Up close and personal with trainer Asim Hanif

     Over the course of the last six months, I have had the ultimate 
pleasure of meeting and becoming involved with some great talents in 
the Virginia, Washington, DC and Maryland areas.  These talents are 
not just fighters, but trainers, writers, promoters, managers, fight 
doctors, judges, announcers, gym owners and matchmakers.  Each one 
is adding something that I feel will have long lasting positive 
effects on the sport of boxing.

     Once such person is Asim Hanif, currently the trainer for 
Crusierweight Dangerous Dana Dunston who you saw featured in my 
column a couple of months back. I have watched Asim with Dana as 
well as, some other fighters that he trains that you will be hearing 
about very soon in boxing circles. One thing that I admire about him, 
is that he takes the time with each of his fighters teaching them 
vice telling them things to do.  This is a great attribute for a 
trainer to have and will no doubt take Asim to the top of his craft 
in the years to come.

The following is our interview:

Interview by: Brad Berkwitt 

Brad:  How did you first become involved in professional boxing?

Asim:  I had a man in my life who was like my grandfather named Connie 
       Bryant. He owned a gym located in Harlem called the Knights Gym.  He 
       trained Hector Camacho and Iran Barkley back in the day, to name just a 

       At that time, I had kick boxers training there.  They thought I was just 
       a karate guy and they were curious about me which led to questions on my 
       background.  Once they found out, they would ask me about conditioning 
       tips and so on.  This was around 1991 timeframe.

Brad:  Who are some of the fighters that you have worked with that the 
       readers would be familiar with?

Asim:  Lou Del Valle and Saul Mamby.  I didn't train these guys but advised 
       them on conditioning.  I took Derek Amos from small clubs to big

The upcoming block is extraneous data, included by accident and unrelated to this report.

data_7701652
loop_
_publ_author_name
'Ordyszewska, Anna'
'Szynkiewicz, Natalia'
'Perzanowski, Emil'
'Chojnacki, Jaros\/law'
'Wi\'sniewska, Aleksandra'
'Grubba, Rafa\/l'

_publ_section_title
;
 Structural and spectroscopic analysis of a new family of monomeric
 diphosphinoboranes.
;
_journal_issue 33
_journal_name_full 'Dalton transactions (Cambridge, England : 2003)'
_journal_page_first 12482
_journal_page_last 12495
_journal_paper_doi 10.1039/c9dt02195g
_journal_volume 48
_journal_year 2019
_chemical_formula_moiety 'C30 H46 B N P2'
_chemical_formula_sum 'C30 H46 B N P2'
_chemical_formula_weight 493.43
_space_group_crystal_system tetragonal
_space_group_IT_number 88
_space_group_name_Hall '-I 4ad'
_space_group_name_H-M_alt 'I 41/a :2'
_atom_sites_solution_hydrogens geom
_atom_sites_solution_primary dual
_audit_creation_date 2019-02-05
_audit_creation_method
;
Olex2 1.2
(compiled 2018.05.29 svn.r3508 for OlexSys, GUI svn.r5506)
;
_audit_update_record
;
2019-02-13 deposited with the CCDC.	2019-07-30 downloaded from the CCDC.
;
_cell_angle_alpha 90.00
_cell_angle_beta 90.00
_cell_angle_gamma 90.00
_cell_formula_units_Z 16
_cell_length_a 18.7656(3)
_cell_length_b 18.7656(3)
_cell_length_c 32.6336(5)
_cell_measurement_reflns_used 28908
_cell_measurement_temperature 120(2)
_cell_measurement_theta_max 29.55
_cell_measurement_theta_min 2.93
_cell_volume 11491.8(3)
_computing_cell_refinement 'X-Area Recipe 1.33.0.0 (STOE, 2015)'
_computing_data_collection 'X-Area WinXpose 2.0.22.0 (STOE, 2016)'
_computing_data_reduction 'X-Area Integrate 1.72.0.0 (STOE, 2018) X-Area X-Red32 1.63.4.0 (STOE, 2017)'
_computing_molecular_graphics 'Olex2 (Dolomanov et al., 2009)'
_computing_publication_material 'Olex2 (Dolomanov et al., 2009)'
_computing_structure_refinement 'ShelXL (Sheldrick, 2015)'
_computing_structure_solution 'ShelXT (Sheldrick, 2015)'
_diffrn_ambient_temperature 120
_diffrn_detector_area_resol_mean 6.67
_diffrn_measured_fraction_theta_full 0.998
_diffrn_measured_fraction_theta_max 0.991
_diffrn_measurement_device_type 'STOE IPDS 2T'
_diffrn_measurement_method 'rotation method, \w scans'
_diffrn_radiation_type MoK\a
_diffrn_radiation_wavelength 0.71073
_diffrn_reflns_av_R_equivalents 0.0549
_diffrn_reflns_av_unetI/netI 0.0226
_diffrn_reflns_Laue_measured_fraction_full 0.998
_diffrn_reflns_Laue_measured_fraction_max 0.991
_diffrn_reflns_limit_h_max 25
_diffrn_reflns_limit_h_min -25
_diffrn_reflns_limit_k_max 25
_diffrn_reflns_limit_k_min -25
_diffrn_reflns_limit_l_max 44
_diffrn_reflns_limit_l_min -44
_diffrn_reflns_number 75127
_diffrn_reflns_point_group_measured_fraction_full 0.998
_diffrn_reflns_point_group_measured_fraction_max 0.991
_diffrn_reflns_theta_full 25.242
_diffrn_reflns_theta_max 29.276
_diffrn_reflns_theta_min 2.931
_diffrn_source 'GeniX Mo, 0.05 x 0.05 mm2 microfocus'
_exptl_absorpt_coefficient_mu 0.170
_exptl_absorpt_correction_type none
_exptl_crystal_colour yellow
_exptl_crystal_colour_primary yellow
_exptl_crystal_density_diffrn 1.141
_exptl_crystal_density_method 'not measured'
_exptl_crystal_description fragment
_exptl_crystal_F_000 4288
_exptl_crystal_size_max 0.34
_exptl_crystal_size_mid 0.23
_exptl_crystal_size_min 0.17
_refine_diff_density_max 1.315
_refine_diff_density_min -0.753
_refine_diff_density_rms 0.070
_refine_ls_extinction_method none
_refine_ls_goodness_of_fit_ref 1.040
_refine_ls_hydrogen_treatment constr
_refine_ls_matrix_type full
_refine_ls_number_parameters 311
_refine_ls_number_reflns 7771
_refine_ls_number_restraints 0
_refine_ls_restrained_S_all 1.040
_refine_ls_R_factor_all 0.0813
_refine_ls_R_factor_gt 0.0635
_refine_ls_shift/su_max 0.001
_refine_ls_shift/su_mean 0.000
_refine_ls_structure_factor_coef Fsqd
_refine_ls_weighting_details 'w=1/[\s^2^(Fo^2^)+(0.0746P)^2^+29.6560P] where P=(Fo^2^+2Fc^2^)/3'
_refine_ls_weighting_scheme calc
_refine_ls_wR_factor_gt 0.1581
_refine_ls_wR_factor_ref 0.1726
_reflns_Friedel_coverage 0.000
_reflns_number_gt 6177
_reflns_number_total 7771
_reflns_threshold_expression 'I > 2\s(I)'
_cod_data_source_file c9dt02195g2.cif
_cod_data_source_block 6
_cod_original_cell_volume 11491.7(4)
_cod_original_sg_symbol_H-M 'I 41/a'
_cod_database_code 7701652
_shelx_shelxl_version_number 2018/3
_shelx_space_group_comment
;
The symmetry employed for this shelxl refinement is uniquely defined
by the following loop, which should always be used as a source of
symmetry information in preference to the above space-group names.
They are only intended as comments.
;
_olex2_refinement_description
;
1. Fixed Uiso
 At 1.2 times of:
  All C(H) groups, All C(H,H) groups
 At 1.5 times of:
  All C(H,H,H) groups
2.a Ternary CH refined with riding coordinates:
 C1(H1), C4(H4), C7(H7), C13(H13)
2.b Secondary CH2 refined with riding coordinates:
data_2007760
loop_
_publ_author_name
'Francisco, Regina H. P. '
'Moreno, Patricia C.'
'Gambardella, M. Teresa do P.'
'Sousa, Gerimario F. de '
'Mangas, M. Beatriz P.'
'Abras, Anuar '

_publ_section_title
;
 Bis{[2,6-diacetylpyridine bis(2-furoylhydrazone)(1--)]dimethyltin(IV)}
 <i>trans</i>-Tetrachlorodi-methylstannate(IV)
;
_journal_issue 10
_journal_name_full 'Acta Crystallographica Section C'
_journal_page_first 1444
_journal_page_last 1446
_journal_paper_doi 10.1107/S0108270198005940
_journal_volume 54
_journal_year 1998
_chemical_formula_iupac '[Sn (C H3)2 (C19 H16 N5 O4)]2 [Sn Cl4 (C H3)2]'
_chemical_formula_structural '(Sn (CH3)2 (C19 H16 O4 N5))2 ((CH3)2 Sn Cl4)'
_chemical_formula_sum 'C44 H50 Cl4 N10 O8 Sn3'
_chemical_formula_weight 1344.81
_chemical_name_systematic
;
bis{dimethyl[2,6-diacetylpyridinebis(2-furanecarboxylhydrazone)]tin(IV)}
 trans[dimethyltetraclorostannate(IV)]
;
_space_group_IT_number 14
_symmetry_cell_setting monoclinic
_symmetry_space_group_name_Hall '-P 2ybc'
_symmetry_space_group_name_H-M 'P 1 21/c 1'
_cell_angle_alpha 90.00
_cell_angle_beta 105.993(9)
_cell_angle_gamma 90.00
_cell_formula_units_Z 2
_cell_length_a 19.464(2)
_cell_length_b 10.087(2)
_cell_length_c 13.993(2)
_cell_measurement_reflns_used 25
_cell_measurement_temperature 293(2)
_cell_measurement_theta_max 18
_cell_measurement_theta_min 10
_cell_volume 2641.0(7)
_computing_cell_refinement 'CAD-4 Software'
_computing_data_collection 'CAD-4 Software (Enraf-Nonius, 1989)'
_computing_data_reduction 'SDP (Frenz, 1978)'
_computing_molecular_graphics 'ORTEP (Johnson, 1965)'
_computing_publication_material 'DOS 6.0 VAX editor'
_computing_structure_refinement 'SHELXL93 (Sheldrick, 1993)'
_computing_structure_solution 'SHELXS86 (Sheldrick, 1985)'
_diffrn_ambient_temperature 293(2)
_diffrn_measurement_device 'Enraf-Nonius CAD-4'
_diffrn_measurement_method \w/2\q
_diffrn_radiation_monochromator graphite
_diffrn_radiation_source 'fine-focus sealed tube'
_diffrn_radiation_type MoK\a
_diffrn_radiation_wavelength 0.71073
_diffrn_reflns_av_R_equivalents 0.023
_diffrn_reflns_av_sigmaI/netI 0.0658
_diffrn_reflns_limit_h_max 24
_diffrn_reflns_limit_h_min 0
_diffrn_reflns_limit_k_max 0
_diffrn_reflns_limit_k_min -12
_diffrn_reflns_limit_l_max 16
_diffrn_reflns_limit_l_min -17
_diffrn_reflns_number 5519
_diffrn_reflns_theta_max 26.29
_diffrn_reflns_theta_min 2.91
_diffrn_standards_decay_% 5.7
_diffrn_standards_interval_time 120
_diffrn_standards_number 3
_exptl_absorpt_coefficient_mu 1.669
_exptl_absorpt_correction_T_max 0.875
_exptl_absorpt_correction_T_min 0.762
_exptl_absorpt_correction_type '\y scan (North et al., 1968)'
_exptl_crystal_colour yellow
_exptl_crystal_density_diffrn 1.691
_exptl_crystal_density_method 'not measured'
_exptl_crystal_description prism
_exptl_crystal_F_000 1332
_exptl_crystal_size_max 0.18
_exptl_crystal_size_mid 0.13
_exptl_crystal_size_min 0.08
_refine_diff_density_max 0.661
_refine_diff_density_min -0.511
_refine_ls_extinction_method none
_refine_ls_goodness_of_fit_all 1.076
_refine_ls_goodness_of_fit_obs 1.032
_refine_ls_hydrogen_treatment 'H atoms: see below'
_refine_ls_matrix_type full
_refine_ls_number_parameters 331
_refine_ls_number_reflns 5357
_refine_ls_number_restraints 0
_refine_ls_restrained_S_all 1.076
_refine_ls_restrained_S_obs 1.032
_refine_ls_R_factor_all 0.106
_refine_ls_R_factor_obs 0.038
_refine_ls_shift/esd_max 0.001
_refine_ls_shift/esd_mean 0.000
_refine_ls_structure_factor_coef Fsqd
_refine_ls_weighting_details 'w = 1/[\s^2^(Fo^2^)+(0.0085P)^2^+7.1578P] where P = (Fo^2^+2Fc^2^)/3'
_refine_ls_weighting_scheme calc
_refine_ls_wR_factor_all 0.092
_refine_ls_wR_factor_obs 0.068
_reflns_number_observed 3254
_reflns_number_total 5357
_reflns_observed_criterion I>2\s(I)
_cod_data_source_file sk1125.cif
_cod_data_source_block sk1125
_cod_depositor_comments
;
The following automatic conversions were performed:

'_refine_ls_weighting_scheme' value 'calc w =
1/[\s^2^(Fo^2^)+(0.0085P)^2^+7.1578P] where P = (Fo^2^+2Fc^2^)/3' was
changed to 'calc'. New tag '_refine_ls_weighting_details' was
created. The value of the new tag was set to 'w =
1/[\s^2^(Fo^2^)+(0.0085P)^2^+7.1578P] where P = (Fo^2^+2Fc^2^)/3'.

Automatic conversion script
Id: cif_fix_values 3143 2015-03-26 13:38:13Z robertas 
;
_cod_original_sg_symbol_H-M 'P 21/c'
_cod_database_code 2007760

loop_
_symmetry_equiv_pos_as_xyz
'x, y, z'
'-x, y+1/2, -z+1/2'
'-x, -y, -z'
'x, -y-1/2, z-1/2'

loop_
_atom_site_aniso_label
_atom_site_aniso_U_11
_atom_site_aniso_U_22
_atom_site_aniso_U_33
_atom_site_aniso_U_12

arenas.  He performed very well and only lost to fighters like Chris 
       Byrd and Danny Williams to name a few.  It showed me what I could do 
       when I had a fighter with talent to train.

       Currently, I train Crusierweight Dana Dunston.  I truly feel that Dana 
       has the size, intelligence, skills, heart and determination to become a 
       World Champion.

Brad:  Being from New York, do you see a difference in the style of fighters 
       from there vice here in the Capitol Area?

Asim:  I feel that that the New York fighters are more punchers/boxers, while 
       this area produces more boxers/punchers.  I do feel however that 
       fighters like Sharmba Mitchell and William Joppy are going to change that
       trend here.

Brad:  What do you think the state of boxing is in?

Asim:  I think it's healthy and getting really better right now.  The 
       networks are really starting to pick it up again which can only help 

Brad:  If you could play a key role in revamping the ranking systems, what 
       changes would you make?

Asim:  I think that you really have to look at the level of competition that 
       a fighter faces when ranking them. You can't just go by how many wins, a 
       gold medal, and media attention they have gotten.  You must look at 
       their level of competition and if they lost, who too?